In their latest research, Flores and colleagues combine satellite image analysis with detailed field assessments, to quantify the impact caused by large wildfires on riparian forests in the Chapada dos Veadeiros National Park (CVNP).
Large savanna wildfires are increasing across the tropics because of a synergism between climate change and unsustainable management practices. In Brazil, for instance, savannas of the Cerrado and Pantanal have recently experienced the most severe wildfires on record. Whilst most trees and grasses in the savanna have evolved under frequent fires, the wet riparian zones rarely burn, meaning they can be extremely fire-sensitive.
In October 2017, the Chapada dos Veadeiros National Park (CVNP), a UNESCO World Heritage Site in Central Brazil, experienced a large wildfire that burnt more than 86,000 hectares of native and well-preserved vegetation, including the fire-sensitive riparian forests.
The park landscape is dominated by fire-prone savannas, yet riparian forests are common along streams. These habitats are critical for large animals, such as jaguars, because they provide water and shelter. Their trees usually act as barriers for wildfire spread, and reduce soil erosion, maintaining water security
In our study, we examined the impacts of the large 2017 wildfire on riparian forest ecosystems, as requested by managers of the CVNP. First, we used Google Earth images to assess how forest cover changed between 2003 and 2019 across 90 hectares of riparian forest. Since 2003, forest cover remained above 90 %, but after 2017, it dropped, ranging from 20 to 100 % cover.
In the field, we looked at fire impacts in detail using data from 36 forest plots, including information about all trees, herbaceous plants and soil properties. Surprisingly, forests that flood during the rainy season were the most severely damaged, suffering on average 52 % tree mortality and 39 % topsoil loss. In contrast, non-flooded forests suffered only mild impacts and appear to be more fire-resistant.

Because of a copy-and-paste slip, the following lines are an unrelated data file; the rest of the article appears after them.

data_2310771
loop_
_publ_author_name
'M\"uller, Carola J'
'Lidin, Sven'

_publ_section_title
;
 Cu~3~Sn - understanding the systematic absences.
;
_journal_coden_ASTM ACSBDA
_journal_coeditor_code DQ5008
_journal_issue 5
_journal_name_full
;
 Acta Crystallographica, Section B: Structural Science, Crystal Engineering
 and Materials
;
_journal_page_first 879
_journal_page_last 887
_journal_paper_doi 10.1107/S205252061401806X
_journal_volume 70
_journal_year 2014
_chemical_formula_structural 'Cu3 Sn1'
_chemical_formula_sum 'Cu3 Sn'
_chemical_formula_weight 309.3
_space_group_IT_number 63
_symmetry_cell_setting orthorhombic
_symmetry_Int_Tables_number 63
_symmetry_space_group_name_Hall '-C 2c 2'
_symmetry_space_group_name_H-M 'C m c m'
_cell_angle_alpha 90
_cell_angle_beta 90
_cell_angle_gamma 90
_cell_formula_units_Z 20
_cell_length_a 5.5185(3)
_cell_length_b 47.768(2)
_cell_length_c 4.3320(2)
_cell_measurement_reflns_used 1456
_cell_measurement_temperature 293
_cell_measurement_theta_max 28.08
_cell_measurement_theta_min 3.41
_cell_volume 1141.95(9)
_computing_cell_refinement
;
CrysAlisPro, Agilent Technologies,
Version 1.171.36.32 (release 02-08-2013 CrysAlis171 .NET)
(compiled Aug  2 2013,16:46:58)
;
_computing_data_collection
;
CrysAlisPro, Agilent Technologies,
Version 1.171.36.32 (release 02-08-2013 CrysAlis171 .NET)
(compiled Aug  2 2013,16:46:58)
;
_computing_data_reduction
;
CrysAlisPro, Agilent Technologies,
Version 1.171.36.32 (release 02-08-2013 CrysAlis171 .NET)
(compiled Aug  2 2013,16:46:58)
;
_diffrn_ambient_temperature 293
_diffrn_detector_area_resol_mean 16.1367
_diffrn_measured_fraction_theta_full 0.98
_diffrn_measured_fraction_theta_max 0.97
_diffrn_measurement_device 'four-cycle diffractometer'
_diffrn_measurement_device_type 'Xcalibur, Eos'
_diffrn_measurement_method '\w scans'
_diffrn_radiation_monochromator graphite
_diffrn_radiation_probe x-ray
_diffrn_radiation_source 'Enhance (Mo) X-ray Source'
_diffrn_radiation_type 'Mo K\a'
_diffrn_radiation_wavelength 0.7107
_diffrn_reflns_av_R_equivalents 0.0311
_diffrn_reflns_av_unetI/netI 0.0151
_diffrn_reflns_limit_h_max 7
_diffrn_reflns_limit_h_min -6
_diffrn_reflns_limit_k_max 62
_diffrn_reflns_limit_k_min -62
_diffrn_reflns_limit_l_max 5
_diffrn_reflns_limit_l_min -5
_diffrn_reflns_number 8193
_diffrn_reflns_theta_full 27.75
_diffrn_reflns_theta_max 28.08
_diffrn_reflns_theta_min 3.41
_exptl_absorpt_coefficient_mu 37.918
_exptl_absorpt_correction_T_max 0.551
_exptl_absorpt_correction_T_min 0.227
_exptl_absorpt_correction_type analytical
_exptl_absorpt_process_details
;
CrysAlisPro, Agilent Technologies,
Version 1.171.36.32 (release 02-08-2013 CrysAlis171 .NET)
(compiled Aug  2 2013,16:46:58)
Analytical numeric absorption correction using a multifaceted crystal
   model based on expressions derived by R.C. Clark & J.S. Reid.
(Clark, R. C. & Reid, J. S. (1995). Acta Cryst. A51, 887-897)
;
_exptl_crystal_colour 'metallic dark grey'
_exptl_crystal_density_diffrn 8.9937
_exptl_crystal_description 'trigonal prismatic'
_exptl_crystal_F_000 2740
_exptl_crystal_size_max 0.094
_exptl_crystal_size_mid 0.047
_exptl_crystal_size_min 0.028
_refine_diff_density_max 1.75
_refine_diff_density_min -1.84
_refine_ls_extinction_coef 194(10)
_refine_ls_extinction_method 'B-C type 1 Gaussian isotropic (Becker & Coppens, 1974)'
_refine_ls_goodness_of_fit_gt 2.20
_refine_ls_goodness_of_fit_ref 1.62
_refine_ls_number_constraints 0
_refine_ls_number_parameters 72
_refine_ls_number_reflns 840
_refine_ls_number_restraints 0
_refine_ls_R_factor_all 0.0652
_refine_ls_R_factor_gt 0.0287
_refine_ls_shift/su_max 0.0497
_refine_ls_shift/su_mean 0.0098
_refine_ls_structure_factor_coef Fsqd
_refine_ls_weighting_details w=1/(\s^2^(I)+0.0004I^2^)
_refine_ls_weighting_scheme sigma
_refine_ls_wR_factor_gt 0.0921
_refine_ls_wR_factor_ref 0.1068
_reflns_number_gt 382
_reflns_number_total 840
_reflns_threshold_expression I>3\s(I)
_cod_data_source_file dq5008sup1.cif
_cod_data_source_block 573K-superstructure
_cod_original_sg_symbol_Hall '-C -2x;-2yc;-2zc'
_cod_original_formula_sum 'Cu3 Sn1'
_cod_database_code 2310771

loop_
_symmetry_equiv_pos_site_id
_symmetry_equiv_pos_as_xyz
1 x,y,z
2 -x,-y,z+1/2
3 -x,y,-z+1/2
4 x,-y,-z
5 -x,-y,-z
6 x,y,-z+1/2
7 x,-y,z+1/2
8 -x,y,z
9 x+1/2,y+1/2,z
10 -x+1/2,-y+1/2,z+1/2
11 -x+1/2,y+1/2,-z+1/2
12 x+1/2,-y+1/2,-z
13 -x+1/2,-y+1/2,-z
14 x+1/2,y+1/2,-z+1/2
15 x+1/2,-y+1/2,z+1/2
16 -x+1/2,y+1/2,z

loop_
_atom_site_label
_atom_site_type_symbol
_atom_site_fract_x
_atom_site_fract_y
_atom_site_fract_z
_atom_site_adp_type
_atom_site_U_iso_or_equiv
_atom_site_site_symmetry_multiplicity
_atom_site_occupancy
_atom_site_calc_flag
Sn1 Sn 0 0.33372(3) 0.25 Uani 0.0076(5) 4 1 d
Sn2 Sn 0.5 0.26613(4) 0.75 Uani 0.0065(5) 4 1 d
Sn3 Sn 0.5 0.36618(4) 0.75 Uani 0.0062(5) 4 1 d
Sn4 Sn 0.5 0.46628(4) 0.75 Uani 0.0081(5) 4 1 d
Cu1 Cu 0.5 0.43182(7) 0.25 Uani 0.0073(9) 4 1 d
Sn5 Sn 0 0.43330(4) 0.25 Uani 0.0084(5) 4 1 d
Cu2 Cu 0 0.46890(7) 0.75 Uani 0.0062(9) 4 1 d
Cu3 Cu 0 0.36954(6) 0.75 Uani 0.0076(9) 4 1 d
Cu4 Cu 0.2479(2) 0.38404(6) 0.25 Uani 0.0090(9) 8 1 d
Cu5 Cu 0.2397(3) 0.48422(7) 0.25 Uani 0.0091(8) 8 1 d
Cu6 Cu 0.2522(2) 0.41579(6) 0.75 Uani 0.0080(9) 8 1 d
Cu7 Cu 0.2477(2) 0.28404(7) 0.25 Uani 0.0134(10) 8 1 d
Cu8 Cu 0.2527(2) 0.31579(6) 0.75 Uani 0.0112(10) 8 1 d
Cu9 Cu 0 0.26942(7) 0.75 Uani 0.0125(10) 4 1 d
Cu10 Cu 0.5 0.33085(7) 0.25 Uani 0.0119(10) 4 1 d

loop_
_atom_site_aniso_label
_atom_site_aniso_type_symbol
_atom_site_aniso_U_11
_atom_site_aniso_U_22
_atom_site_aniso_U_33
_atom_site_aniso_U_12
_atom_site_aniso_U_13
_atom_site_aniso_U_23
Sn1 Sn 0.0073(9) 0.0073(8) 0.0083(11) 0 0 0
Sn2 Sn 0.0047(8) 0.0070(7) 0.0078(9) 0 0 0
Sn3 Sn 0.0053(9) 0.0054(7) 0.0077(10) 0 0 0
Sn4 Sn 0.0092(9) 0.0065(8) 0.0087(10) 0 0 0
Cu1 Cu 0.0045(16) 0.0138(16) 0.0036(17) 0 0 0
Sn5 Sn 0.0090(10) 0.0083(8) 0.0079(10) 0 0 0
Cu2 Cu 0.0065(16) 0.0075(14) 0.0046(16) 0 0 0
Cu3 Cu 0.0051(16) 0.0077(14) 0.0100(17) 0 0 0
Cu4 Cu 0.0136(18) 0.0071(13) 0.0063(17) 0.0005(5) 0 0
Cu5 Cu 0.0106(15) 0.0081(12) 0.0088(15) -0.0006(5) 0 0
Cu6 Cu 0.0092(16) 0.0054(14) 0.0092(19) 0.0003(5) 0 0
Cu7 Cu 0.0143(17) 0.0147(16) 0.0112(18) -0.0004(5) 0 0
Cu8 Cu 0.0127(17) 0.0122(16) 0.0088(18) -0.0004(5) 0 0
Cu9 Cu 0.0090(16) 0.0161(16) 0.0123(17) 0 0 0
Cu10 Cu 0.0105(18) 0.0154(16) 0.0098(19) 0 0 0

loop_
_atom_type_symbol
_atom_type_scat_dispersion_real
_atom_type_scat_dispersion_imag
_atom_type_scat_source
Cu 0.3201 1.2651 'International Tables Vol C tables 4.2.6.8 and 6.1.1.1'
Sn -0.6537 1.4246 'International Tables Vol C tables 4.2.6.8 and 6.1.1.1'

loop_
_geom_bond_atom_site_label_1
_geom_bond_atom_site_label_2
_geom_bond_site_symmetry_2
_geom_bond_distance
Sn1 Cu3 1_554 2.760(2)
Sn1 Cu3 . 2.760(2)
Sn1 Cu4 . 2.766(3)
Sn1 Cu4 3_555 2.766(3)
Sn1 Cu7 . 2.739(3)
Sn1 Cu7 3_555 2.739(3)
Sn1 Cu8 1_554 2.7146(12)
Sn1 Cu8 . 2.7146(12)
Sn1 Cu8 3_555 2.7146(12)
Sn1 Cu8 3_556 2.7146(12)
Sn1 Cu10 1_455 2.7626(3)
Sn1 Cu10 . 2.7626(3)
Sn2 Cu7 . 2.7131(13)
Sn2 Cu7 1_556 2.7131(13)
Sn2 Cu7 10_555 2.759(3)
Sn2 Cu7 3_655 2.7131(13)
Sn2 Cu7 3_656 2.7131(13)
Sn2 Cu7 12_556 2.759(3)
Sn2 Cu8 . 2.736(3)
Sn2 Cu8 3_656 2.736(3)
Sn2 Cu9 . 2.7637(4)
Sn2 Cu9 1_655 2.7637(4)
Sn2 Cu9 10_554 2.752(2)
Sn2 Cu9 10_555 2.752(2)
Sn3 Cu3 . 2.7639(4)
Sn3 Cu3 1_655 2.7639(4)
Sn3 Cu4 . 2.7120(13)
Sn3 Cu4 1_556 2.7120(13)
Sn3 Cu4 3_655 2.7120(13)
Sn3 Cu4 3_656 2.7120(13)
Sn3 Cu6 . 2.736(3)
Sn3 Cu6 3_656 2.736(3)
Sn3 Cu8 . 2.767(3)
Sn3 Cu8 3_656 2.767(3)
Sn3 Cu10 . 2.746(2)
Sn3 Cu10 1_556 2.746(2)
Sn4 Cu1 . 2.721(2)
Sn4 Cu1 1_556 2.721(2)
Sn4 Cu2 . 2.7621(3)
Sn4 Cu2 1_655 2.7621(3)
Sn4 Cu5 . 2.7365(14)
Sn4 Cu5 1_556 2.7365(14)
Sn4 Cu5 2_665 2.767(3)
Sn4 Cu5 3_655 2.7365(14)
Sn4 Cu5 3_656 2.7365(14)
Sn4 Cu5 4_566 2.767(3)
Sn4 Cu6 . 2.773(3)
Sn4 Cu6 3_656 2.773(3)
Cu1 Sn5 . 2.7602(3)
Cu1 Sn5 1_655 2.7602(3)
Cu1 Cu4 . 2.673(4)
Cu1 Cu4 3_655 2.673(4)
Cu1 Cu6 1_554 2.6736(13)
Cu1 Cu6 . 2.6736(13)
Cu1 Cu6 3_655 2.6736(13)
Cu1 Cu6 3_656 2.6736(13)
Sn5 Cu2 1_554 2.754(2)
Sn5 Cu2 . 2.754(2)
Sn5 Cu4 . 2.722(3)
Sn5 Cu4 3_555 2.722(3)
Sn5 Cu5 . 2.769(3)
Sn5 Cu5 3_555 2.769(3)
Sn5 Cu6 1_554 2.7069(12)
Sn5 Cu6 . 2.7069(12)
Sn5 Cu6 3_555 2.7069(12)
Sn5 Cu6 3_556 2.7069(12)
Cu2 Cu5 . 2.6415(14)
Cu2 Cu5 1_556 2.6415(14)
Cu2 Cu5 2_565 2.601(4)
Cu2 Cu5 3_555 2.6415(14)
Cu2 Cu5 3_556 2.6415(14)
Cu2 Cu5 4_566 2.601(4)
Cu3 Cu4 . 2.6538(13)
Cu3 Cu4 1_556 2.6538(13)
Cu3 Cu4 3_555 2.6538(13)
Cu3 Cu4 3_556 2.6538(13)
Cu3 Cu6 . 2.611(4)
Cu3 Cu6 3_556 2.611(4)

Only six months after the wildfire, invasive grasses and other opportunistic plants, such as vines and ferns, were already dominating many burnt forests, probably facilitated by the nutrients released in the soil (e.g. 18-fold increase in exchangeable phosphorus).
In the coming years, we intend to monitor burnt forests to assess whether they will recover or persist in a state of open vegetation, degraded by invasive and opportunistic plants. However, if Mauritia flexuosa palms (buriti), which also occur along streams, recruit massively in burnt sites, forests could be replaced by palm swamp savannas, locally known as veredas.
The loss of riparian forests by large savanna wildfires could have catastrophic consequences in the future. These forests are critical elements of the system, and they contribute to maintain ecological networks and ecosystem processes stable.
Our study demonstrates that it is necessary to manage landscape flammability. In many tropical savannas, prescribed controlled fires are already being used to help restore landscape heterogeneity, and reduce wildfire spread. The control of non-native grasses is another important measure to reduce their invasion risk.
Managing landscape flammability can be extremely challenging, particularly in Brazil, where environmental governance is now weakened, which has allowed fire outbreaks to boost across the country. However, it will become increasingly necessary to preserve tropical riparian forests in the future.
The full article, Tropical riparian forests in danger from large savanna wildfires, is free to read for a limited time in Journal of Applied Ecology